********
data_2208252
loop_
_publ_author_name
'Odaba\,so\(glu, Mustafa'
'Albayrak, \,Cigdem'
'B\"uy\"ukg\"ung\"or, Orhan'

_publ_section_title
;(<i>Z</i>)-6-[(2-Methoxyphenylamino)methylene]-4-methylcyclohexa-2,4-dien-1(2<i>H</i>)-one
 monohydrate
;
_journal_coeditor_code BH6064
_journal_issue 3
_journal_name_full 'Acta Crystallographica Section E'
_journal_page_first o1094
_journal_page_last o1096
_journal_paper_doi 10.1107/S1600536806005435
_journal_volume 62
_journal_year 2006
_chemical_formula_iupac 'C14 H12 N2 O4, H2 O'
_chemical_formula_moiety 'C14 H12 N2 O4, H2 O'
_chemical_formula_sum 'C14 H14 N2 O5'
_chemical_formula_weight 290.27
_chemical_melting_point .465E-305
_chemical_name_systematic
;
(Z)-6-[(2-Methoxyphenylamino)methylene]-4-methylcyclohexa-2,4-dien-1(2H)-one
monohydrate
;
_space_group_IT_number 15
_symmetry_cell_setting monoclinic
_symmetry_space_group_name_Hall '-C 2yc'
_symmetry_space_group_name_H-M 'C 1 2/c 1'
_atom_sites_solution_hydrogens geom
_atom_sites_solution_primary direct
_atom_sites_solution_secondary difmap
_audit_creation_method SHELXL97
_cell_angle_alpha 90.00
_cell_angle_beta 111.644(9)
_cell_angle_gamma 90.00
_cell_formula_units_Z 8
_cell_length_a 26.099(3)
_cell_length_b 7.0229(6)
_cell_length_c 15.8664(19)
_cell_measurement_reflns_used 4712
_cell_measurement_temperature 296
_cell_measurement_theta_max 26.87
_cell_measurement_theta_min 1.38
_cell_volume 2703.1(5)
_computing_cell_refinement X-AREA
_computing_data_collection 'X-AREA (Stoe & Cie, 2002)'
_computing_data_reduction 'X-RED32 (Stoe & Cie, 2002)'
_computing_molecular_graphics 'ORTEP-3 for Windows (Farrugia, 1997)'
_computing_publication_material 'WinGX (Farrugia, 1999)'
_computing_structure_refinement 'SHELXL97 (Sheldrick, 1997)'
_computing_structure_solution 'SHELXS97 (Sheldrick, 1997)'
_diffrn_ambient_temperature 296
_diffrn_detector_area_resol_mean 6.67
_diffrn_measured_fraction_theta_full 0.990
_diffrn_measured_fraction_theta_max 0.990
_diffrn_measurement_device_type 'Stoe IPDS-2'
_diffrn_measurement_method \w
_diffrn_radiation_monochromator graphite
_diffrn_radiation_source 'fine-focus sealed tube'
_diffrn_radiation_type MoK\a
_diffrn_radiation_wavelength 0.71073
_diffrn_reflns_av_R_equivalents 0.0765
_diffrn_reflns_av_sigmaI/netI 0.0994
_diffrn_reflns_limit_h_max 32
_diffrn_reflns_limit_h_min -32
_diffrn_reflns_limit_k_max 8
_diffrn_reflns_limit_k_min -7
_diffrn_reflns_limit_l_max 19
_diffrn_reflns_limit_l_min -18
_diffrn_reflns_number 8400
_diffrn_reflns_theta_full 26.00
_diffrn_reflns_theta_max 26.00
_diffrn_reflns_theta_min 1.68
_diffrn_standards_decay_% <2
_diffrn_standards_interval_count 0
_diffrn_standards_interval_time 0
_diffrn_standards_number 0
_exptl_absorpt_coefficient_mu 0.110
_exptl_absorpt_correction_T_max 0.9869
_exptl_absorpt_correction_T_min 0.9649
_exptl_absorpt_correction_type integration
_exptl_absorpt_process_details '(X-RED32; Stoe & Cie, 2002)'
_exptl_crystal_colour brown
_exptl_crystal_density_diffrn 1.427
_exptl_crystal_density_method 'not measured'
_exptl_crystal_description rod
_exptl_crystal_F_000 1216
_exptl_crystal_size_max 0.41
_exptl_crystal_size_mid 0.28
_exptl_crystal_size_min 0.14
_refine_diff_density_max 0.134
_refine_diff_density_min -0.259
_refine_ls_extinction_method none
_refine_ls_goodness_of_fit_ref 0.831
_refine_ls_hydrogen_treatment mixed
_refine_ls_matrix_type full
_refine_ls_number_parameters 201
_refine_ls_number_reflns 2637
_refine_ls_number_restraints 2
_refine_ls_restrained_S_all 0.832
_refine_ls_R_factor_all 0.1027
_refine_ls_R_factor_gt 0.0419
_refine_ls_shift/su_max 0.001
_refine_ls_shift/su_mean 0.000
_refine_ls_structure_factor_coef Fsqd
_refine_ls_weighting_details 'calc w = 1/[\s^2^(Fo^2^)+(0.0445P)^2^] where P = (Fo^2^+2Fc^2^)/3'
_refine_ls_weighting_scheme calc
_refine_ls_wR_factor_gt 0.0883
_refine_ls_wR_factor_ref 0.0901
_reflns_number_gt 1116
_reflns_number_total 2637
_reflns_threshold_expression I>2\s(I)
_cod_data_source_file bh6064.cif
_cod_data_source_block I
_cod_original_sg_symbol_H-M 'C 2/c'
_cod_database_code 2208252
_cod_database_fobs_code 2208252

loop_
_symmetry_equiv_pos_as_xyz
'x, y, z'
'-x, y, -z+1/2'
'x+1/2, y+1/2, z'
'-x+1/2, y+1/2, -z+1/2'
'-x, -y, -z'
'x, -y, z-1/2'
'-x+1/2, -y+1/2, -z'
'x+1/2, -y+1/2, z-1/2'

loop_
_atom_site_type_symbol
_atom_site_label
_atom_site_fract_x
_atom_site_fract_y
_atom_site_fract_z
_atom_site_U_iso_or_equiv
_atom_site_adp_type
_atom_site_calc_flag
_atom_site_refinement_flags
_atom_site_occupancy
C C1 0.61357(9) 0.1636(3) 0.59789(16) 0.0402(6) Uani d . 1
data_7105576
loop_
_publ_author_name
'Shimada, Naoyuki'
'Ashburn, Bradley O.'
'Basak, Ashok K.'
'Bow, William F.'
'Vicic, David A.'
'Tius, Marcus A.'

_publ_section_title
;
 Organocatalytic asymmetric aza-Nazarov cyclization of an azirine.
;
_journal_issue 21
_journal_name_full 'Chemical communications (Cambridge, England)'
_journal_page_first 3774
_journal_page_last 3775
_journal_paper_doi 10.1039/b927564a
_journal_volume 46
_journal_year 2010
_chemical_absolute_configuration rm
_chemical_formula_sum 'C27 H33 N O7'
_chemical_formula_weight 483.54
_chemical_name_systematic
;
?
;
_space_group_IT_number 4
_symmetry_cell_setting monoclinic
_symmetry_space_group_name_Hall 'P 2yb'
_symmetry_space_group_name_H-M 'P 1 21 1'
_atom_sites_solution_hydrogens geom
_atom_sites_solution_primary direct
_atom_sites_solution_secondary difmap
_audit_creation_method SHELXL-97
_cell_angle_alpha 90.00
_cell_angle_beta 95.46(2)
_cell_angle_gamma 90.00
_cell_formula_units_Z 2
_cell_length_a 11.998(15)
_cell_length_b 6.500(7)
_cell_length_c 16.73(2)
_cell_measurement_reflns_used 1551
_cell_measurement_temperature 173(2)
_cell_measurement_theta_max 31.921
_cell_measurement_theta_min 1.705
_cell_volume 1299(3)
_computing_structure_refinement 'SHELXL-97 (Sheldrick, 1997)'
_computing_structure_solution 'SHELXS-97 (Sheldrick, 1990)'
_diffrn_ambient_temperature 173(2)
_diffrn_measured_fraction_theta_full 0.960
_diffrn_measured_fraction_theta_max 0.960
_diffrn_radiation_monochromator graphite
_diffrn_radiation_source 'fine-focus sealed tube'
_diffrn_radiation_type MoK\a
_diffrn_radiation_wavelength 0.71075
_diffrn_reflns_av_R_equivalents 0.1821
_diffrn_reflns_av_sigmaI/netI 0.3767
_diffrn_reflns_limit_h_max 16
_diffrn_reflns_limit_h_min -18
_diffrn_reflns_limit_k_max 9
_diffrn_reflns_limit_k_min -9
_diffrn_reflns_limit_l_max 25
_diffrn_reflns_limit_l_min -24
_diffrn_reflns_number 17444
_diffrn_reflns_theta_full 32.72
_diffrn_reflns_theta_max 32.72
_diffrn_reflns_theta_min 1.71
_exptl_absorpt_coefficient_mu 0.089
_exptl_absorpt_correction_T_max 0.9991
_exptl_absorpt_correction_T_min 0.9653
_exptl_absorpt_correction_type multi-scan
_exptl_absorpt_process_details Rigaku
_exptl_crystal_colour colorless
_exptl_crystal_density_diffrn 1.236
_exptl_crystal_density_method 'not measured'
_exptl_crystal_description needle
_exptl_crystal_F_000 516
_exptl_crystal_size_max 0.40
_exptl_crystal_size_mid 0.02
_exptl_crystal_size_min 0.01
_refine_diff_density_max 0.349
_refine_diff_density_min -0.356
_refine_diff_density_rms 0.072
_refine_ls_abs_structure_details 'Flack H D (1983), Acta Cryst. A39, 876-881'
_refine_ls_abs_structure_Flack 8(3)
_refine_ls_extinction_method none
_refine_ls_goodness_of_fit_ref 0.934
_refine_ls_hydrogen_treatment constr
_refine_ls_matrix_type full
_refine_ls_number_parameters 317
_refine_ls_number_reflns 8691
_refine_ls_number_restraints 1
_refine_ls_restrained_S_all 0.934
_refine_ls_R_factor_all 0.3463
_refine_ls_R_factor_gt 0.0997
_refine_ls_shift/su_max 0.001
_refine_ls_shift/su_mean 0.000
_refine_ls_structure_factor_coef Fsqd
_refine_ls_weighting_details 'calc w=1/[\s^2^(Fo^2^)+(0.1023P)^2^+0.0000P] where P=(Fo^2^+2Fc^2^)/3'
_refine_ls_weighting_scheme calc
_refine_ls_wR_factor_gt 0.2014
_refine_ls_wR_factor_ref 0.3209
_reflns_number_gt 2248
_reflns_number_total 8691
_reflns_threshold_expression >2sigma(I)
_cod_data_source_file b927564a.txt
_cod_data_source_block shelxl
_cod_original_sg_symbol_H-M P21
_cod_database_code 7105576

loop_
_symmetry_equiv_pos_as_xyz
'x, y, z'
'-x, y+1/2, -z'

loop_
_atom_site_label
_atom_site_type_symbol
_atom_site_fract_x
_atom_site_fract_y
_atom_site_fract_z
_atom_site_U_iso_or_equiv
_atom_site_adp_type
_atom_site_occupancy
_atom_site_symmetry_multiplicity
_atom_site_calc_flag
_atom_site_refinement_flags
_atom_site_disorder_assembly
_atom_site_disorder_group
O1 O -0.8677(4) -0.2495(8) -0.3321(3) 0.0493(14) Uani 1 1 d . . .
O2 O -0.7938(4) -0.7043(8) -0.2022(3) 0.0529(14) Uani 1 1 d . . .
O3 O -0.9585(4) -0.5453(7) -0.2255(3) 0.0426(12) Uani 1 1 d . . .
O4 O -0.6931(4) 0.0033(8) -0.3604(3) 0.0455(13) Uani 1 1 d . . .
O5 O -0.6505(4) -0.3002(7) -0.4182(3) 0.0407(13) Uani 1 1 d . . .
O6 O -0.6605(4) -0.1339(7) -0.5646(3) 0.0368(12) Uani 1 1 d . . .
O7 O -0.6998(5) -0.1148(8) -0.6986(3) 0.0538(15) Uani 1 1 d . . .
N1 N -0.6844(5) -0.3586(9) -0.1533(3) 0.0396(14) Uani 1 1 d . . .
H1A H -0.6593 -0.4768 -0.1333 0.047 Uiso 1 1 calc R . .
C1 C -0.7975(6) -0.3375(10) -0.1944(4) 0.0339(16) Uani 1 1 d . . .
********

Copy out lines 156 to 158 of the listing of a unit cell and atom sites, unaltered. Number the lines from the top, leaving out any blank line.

;
_journal_issue 21
_journal_name_full 'Chemical communications (Cambridge, England)'